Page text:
Peace for Colombia

Colombia is the third most populous country in Latin America. More interesting is the fact that it can be claimed to be the oldest democracy of the continent. A part a four-years dictatorship, Colombia has seen a number of democratic governments switching power from liberals to conservatives to the now standing more centrist coalition of President Juan Manuel Santos. Furthermore, Colombia can be praised for its responsible policies against the wide spread populism which tends to prevail in the politics of Southern America. In fact, until 1995 Colombia has seen a steady growth of 5% a year and avoided cases of hyperinflation unlike its neighbors. What happened in 1995? Or better, what was happening despite these honorable achievements?


Let’s talk numbers. Between 1970 and 2010 statistics say there have been 29084 cases of kidnaps. To give a more close idea, recent data for the months between January and September 2014 say that there have been 2381 people kidnapped. That means 6 people a week. 220000 is the estimated victims of the 51 years conflict, 80% of which are civilians.

But what Colombians have suffered since 1980s broadens much more than kidnapping and murders. Guerillas took over organized crime and practices of beleaguer landowners, extortions, urban terrorism, child soldiers’ recruitment and drug trafficking wouldn’t stop increasing. The situation in the rural areas was unbearable. Paramilitaries sponsored by landowners to protect them would massacre entire villages to sympathize with the guerrillas. The government writ just didn’t extend to all the country.

Recently Colombia has been under the international spotlight because of the apparently imminent peace. In 2012 Mr Santos promised the peace would have been reached within months. However, this time seems different- hope has its groundings.

President Santos (left) and Timochenko FARC’s leader shacking hands in Havana. Raul Castro in the middle.

But let’s take some steps back. Colombia has always been characterized by guerrillas’ warfare, unequal land ownerships and lawlessness, which lead to general violence in the country. Politics has always seen an unstable relationship between the conservatives and the liberals. By 1956, however, the parts agreed to a more collaborative relation. This was not meant to last long. In 1964 FARC– the Colombian Communist Part- was founded, and one year later the smaller ELN– National Liberation Army. At the same time Cuban revolution pushed guerrillas to more radical position, and lead to open war. By 1990 FARC had 20000 soldiers and ELN 5000. In the following years the President- Alvaro Uribe at the time- projected a plan, which was financed by the United States to fight back guerrillas.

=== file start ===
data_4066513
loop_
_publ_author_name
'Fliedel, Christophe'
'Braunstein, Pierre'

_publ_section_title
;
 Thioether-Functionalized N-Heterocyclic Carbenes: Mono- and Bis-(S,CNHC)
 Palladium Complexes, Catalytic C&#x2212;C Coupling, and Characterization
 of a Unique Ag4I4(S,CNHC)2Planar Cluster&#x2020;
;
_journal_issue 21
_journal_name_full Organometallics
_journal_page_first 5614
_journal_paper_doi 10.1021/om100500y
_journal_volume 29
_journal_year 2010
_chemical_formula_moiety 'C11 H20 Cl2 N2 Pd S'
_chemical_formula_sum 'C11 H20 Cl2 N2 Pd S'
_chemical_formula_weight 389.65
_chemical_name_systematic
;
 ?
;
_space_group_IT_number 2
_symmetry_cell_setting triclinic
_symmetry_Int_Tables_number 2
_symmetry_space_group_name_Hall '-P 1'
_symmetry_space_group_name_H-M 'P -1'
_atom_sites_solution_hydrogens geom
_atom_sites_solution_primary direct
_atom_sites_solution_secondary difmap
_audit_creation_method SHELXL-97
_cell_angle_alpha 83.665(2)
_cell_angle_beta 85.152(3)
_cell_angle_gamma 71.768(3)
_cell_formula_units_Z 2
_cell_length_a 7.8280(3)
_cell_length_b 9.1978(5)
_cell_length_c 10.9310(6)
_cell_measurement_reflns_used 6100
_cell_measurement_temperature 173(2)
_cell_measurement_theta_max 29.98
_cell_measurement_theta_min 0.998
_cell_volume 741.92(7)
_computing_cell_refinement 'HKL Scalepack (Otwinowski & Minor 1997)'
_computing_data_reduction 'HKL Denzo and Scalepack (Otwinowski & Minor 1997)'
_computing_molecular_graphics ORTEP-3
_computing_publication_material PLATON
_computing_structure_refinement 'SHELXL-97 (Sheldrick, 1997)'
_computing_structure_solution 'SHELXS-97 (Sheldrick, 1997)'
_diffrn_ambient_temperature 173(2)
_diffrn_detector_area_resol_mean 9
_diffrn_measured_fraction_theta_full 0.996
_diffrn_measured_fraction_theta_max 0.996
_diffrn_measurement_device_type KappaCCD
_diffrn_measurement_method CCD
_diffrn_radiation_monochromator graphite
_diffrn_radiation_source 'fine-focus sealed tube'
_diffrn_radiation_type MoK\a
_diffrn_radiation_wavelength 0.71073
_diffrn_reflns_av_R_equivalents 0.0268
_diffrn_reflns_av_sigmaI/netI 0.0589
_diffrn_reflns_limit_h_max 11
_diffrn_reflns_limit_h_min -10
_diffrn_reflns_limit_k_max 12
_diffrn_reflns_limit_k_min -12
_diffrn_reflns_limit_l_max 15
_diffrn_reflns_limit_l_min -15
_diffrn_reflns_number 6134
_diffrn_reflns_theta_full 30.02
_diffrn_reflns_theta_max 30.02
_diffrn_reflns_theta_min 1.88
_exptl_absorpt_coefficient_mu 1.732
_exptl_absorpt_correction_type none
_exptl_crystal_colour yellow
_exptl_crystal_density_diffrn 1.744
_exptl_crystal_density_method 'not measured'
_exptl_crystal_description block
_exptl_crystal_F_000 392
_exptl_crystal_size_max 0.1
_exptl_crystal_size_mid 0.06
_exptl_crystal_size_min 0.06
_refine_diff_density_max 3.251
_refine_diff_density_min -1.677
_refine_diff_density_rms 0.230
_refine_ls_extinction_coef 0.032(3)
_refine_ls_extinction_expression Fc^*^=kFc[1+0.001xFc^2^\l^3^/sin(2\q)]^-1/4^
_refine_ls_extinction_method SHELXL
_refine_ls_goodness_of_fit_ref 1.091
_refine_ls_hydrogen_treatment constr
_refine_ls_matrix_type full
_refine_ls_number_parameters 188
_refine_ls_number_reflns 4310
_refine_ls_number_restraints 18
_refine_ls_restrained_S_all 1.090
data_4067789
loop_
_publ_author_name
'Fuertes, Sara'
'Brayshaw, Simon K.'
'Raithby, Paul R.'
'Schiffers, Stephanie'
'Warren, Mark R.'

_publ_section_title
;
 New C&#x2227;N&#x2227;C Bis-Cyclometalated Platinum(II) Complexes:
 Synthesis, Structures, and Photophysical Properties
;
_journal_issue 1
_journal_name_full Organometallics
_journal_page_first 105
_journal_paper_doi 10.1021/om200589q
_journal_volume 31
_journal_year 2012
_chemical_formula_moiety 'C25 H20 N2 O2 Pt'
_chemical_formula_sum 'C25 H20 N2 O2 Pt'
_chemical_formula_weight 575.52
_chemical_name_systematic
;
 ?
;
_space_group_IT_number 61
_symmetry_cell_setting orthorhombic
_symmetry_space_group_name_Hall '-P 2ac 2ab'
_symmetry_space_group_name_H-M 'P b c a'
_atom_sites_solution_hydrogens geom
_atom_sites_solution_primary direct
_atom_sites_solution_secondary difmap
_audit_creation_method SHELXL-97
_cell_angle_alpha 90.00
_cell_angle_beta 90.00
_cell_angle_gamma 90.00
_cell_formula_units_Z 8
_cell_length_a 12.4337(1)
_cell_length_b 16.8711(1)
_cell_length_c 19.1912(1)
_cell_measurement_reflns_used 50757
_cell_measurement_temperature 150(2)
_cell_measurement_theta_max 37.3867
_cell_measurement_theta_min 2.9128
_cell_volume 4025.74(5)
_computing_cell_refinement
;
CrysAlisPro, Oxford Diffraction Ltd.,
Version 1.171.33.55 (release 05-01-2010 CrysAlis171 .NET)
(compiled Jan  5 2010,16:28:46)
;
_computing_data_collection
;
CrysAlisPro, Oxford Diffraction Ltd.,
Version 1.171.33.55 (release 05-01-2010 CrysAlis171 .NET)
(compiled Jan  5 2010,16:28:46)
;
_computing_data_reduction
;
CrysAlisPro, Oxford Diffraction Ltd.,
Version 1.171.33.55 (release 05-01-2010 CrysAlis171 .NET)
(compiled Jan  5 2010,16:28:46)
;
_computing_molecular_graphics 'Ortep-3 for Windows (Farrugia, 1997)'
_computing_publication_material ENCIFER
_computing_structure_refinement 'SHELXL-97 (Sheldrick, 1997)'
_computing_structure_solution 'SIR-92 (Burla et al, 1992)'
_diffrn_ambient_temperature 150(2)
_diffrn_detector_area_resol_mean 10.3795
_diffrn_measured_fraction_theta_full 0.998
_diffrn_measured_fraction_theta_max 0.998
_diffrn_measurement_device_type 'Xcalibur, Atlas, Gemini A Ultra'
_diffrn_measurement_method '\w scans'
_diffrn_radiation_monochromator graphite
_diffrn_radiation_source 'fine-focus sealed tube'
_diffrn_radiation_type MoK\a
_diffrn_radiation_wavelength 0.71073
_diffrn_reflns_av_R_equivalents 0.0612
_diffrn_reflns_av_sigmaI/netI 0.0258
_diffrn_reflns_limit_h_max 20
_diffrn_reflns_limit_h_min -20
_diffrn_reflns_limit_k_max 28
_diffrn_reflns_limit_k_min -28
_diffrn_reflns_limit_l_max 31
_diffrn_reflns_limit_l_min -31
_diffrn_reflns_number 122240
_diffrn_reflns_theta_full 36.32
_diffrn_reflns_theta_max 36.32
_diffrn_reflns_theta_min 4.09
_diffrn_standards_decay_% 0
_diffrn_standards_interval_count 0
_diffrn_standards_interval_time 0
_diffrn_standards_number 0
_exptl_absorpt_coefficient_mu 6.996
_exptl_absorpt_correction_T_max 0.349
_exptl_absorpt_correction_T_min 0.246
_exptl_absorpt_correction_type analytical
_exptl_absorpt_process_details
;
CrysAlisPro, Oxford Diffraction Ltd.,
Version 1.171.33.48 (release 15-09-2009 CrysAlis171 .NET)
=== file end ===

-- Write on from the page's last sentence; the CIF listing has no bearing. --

If on one hand his strong arm with FARC reduced guerrillas in the country on the other his political record was not the cleanest. After trying to pass a constitutional reform to continue his mandate, he had to accept and sustain his successor Mr Santos.

President Santos

So the deal now is on the peacemaking process, which seem more and more getting to an end. But the terms of the peace are very high. If on one hand the Colombian 48 million population has always been mistrustful of its governments, mainly due to the very differentiated morphology of the country- the high chains of Andes which give rise to two long valleys, two very different coastal borders, a corner of Amazon forest and the south-east area made up of llanos (lowlands)- which makes it hard for the state to control and integrate its people; on the other hand consensus has declined to a 29% due not only to the delay of the peace settlements. In fact, public opinion against FARC has grown harsher and harsher, and the terms of the peace Mr Santos is negotiating seems to be very favorable for FARC’s leaders. In fact, the punishment for the leaders of FARC should be governed by the principles of transitional justice of international law. As such, it exists the very probable possibility of no jail time for them, but this will have to be judged by a special committee for peace, which has not yet been defined. Moreover, negotiations brought on the table also the extradition of a 70 members of the guerrillas kept in high security prisons in the US for drug dealing.

All in all, the negotiations had six points in its agenda, two of them- rural development accords and drug-trafficking tackling- have reached a common agreement, but the issue of the punishment FARC leaders brought a pause to the peace-making process. Transparency on their actions is more and more shared – treatments of their hostages, which sometime passed years chained to trees- leads Colombians to despise guerrillas and to want justice to be done.

The idea that no prison time will be granted for them would be a very high prize for peace in Colombia.


Benedetta Pavesi


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